Biology Professor Alan Knapp named fellow of American Geophysical Union

Alan Knapp was inducted as a fellow in the American Geophysical Union

Alan Knapp, a professor in the Department of Biology at Colorado State University, was inducted as a 2017 fellow in the American Geophysical Union, a scientific organization dedicated to studying and communicating earth and space sciences. The designation recognizes Knapp’s lifelong work on grassland ecology and climate change, and was presented in December at the organization’s 2017 fall meeting in New Orleans.

Knapp called the recognition a great honor and plans to continue exploring the effects of climate change on these ecosystems. His lab’s current research focuses on how changing precipitation patterns affect the basic functions of grasslands, which can be found from Kansas to Kenya.

“My students and I do a lot of research to try to understand the future of these grasslands, which Colorado really depends on for grazing land, recreation and tourism,” he said.

Grassland research

Knapp previously worked as a professor at Kansas State University and came to CSU in 2004 to become a senior ecologist for the Graduate Degree Program in Ecology. In a career that has spanned more than 35 years, he has studied grasslands around the world, although he said his favorite is the tallgrass prairie in Kansas.

When he started out in the 1980s, his research focused on how fire interacts with grazing on grassland ecosystems. However, as the effects of climate change began to accelerate in the past 15 years, he transitioned to studying how shifts in precipitation patterns affect these landscapes.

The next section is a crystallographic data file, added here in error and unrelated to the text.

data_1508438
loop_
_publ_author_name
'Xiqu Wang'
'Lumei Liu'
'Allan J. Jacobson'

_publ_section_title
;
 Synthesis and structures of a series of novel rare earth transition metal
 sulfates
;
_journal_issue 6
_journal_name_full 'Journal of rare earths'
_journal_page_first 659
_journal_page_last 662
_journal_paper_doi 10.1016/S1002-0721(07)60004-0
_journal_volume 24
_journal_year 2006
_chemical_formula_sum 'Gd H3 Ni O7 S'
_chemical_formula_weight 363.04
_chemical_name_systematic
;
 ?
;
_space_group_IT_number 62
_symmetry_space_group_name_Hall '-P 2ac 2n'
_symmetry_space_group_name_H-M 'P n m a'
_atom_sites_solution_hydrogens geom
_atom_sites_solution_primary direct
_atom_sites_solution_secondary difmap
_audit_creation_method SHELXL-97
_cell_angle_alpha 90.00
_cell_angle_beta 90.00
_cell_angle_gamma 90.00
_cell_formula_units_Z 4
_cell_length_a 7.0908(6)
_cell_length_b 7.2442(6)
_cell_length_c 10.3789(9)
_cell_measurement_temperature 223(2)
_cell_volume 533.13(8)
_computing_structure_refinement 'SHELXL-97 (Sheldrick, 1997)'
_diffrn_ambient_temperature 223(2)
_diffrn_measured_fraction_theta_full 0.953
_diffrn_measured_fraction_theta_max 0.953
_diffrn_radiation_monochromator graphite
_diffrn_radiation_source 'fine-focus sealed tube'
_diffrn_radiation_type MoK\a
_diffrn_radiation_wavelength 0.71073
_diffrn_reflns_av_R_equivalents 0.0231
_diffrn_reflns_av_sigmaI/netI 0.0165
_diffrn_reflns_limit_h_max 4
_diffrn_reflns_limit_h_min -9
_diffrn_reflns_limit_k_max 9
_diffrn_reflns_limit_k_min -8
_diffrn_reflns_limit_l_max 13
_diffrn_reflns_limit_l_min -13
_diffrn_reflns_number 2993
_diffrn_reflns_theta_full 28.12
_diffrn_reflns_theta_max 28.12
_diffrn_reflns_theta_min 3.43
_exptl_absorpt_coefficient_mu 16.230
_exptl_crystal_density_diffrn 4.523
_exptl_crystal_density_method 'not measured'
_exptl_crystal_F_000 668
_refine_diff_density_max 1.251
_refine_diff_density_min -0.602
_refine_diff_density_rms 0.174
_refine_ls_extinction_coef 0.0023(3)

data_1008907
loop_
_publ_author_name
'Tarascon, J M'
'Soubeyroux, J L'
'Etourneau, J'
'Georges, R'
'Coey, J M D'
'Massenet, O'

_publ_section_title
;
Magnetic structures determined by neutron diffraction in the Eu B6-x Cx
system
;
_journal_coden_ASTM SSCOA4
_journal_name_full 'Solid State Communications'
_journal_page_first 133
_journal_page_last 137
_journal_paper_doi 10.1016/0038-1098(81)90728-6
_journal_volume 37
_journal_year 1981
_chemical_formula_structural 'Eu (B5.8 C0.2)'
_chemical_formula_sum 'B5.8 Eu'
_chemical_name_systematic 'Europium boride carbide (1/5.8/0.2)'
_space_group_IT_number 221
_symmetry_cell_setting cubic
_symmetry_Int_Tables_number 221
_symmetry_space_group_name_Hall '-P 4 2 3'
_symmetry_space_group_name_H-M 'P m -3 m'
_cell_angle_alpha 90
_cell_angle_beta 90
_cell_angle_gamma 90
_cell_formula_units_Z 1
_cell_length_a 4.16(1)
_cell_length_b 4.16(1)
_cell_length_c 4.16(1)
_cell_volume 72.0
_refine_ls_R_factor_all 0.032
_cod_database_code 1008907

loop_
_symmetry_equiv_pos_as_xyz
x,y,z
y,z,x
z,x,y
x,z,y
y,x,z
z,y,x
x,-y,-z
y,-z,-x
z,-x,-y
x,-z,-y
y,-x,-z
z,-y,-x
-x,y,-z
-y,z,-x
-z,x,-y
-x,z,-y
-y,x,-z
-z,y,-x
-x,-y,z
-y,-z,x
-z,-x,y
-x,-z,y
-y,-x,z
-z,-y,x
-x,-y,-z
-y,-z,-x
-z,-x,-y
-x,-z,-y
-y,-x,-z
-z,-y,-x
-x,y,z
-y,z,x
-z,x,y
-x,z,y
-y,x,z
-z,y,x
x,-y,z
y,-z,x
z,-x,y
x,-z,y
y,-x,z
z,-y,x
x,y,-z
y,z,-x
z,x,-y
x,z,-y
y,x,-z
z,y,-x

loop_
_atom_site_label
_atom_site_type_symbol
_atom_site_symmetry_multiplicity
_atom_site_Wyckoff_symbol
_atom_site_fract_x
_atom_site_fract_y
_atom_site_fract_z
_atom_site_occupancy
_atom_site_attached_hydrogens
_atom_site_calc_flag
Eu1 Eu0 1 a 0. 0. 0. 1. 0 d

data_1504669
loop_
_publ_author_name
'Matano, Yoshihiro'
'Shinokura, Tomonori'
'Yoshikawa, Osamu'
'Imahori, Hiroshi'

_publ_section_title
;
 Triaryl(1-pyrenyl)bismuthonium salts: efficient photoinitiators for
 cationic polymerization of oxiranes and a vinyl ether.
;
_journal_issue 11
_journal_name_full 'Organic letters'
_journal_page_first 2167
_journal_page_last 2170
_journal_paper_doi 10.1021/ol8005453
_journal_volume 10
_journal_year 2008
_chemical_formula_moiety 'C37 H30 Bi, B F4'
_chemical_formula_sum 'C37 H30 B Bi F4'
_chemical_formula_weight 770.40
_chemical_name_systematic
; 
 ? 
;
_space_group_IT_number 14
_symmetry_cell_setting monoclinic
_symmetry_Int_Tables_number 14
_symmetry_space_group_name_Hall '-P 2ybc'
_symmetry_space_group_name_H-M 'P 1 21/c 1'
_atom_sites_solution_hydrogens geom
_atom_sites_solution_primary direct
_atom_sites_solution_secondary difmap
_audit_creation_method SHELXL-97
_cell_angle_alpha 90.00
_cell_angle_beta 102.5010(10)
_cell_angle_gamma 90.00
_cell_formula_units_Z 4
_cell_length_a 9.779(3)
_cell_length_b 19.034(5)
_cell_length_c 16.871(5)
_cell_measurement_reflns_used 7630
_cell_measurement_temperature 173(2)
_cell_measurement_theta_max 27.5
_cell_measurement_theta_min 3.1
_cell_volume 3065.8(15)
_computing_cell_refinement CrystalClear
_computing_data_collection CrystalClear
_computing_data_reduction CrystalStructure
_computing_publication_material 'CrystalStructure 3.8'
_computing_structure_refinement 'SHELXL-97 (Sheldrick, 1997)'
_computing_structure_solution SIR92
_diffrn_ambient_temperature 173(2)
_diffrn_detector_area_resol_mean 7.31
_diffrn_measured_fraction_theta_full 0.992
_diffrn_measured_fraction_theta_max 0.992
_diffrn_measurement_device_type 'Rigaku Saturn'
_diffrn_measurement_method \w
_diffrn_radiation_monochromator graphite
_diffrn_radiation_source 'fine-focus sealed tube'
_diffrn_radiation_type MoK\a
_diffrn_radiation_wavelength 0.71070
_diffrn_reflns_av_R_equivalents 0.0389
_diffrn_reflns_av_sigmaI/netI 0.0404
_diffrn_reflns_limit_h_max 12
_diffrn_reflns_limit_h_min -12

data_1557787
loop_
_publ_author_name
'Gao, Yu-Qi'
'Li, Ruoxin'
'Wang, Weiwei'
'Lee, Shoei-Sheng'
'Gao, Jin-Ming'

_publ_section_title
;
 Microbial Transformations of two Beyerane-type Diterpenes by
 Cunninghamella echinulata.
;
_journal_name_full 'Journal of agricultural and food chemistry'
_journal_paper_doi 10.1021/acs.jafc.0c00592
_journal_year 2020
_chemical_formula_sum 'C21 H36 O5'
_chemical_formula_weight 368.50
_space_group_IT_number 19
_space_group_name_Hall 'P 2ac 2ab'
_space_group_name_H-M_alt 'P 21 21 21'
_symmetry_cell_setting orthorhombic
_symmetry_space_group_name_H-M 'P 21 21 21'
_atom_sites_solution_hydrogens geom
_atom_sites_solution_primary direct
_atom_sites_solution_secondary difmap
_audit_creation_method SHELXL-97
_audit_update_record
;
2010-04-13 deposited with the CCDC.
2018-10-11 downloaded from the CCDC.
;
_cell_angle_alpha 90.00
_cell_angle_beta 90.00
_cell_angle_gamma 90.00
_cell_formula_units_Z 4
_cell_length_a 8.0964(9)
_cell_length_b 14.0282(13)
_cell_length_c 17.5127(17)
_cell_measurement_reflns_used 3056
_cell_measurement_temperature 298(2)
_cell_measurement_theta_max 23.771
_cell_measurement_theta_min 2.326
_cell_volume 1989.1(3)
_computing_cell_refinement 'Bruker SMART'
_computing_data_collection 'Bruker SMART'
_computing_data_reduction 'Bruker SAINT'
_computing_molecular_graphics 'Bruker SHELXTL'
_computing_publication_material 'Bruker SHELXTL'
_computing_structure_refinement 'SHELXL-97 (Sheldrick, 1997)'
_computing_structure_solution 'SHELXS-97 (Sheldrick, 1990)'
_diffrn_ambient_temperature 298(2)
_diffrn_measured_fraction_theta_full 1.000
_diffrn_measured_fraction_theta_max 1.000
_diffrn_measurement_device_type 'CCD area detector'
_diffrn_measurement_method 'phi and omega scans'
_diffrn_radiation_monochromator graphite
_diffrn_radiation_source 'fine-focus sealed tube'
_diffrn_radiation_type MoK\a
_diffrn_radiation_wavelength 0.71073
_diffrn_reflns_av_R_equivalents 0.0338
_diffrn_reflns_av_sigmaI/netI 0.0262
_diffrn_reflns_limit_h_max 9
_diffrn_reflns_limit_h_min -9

“Trying to understand how those changes are likely to influence the functioning of these grasslands is challenging and a really important issue,” he said.

Knapp said that as an ecologist, he is neither a pessimist nor an optimist when it comes to the changing climate. Rather, he feels a sense of urgency to understand and address the effects of climate change while there’s still time.

“As scientists, one of our roles in society is to provide knowledge,” he said. “Knowledge gives you power to deal with the future.”

In addition to this most recent recognition, Knapp was named a CSU University Distinguished Professor in 2017 and a fellow in the Ecological Society of America in 2016. Over the course of his career, he has been a featured speaker in more than a dozen countries, received more than $20 million in research grants and has written more than 200 peer-reviewed papers.